ACLS defines digital literacy as: the skills associated with using technology to enable users to find, evaluate, organize, create, and communicate information. While many of us focus on the ‘literacy’ part of digital literacy and think about reading and writing, the definition of digital literacy makes it clear that we are talking about math as well. With many students using technology more than ever today in our remote teaching environments, we need to take advantage of that technology to make math come alive and give students opportunities to use real data that they can analyze, organize, and communicate. Our lives are governed by numbers. Every day we all are bombarded with statistics. We need to be able to make sense of them in order to make reasonable decisions and to be informed citizens.
How we can incorporate digital literacy in math class?
If students have internet access, have them do their own research and compare data from different sources, then teach them how to organize and evaluate their findings using digital tools such as spreadsheets. Rather than providing word problems using contrived contexts that are not meaningful to students, why not ask them to pose their own questions? Possible real-world scenarios that require math might include buying a car, finding a new apartment, or figuring out if a new phone is affordable. Your students can come up with their own questions. Ask them to do the research (which can be done at home on their own time) and analyze the data. Here’s where they have great opportunities to apply those procedures that you’ve been trying to get them to learn; they will see when and where those procedures are useful. Then ask them to present the results using digital tools such as PowerPoint or Google Slides. Finally, have them interpret the results and share decisions they would make based on their analysis.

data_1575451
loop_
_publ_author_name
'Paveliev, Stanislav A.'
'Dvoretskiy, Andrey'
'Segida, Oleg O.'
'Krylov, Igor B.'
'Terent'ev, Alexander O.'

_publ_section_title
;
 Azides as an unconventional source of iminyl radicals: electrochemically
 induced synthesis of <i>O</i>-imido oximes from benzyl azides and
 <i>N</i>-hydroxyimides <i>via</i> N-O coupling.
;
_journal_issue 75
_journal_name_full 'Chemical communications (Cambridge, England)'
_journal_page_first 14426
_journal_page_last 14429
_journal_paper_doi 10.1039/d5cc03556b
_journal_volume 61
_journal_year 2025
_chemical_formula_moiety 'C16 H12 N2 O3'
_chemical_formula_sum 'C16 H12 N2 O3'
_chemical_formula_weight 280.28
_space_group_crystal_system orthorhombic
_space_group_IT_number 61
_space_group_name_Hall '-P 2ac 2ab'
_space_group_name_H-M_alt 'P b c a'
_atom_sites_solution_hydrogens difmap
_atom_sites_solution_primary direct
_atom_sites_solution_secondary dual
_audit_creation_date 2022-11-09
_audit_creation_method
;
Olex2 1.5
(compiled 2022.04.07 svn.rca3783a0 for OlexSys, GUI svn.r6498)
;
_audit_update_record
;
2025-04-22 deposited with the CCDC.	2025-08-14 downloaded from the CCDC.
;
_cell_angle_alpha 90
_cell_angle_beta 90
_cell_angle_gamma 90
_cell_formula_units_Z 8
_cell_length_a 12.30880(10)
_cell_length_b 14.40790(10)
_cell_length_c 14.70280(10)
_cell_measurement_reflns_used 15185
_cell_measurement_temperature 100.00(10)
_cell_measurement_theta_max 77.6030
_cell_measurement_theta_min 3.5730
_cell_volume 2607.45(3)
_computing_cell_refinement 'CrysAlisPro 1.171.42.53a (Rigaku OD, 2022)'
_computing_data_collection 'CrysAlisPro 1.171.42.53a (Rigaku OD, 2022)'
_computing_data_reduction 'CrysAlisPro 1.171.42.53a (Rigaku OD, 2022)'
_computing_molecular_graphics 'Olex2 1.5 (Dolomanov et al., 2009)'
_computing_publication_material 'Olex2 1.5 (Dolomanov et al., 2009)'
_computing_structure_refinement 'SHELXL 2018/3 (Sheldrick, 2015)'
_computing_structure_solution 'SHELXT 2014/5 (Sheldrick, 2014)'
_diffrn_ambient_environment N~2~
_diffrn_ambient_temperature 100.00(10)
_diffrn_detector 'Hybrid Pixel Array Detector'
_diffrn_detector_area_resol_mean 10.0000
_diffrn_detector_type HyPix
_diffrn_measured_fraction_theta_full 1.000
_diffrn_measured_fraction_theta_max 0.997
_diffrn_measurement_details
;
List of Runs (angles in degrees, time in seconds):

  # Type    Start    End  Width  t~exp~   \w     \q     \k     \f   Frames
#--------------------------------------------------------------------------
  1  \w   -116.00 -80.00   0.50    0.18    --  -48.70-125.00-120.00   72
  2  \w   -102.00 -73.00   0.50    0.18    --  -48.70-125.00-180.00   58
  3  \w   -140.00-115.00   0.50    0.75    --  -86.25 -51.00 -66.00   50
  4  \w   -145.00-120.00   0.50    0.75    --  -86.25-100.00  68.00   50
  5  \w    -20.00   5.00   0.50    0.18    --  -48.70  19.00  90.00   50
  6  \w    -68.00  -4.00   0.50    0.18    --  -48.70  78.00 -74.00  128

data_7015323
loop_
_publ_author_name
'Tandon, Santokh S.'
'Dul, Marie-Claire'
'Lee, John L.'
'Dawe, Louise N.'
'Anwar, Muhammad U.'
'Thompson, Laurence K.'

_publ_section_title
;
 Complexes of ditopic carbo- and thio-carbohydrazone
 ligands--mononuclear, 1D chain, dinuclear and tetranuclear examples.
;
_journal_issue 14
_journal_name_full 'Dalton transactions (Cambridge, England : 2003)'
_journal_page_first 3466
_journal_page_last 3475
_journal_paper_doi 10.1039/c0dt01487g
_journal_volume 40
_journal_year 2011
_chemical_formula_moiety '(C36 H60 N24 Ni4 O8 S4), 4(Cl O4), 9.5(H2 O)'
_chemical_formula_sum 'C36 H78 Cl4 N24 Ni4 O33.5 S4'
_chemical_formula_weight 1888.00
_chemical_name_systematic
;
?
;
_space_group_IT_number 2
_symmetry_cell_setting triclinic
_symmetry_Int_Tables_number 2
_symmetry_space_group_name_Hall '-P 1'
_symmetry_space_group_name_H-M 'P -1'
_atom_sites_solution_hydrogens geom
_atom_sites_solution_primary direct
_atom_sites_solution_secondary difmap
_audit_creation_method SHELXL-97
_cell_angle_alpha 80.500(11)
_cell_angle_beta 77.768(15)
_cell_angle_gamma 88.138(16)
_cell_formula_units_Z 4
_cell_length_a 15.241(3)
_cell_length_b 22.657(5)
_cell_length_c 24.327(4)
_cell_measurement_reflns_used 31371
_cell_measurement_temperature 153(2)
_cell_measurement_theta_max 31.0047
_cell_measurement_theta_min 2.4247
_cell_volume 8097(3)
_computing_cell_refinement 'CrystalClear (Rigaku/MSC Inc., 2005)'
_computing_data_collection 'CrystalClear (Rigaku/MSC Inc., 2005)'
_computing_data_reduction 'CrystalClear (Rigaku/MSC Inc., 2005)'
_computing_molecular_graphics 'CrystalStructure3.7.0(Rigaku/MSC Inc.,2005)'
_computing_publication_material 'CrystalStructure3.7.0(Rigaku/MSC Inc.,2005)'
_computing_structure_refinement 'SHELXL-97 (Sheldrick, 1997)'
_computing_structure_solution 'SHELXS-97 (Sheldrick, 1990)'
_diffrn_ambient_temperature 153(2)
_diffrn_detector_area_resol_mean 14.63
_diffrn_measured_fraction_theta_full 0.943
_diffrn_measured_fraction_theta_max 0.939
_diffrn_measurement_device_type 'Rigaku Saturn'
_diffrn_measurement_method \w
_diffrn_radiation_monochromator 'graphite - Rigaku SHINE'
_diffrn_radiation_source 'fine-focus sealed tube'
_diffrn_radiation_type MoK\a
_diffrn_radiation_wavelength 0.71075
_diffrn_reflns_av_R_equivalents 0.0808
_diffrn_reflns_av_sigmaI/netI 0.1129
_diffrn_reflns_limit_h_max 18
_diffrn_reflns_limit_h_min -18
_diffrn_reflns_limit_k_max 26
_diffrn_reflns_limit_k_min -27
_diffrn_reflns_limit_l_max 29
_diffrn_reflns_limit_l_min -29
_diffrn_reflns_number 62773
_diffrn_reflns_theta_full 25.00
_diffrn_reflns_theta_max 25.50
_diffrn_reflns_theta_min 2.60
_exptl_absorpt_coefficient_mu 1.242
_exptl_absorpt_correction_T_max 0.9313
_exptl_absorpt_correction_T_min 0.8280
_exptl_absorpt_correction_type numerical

There’s a math-y name for this practical process of posing a question, gathering data, analyzing them, and then interpreting the results: statistical reasoning. Once students have completed the process, take some of their examples and turn them into test-like questions so students can see that what they are learning will benefit them in life AND on ‘the test’.
For more ideas on using digital literacy in the classroom, here are some recent articles from the Adult Numeracy blog:
- How to Open Up Word Problems (and promote digital literacy, too)
- You’ve Heard of Digital Literacy. What about Digital Numeracy?
What if my students don’t have reliable internet access?
We acknowledge that not all of our students have access to technology. We believe in equity for all, and that means all of our adult learners should have access to high-quality materials for learning. So, any new materials that we develop and share with you will be designed to be used in any type of learning environment, whether in-person, via online learning management systems such as Google Classroom, by phone, or over live web conferencing using tools such as Zoom.
Our most recently developed materials include teacher guides with student packets that can either be shared electronically or printed and mailed out to students. We’ve also created online professional development support for teachers who would like to use these guides and packets. These include:
- Introduction to Geometry: Remote Teaching Packet for Learners GLE 2‒4 without Tech Access
- Exploring Angles with Kites (sign up here)
We’re also working on math resources on the topic of vaccines and risk. Coming soon!
As always, we would love to hear from you, so please contact us (email@example.com) with questions and suggestions.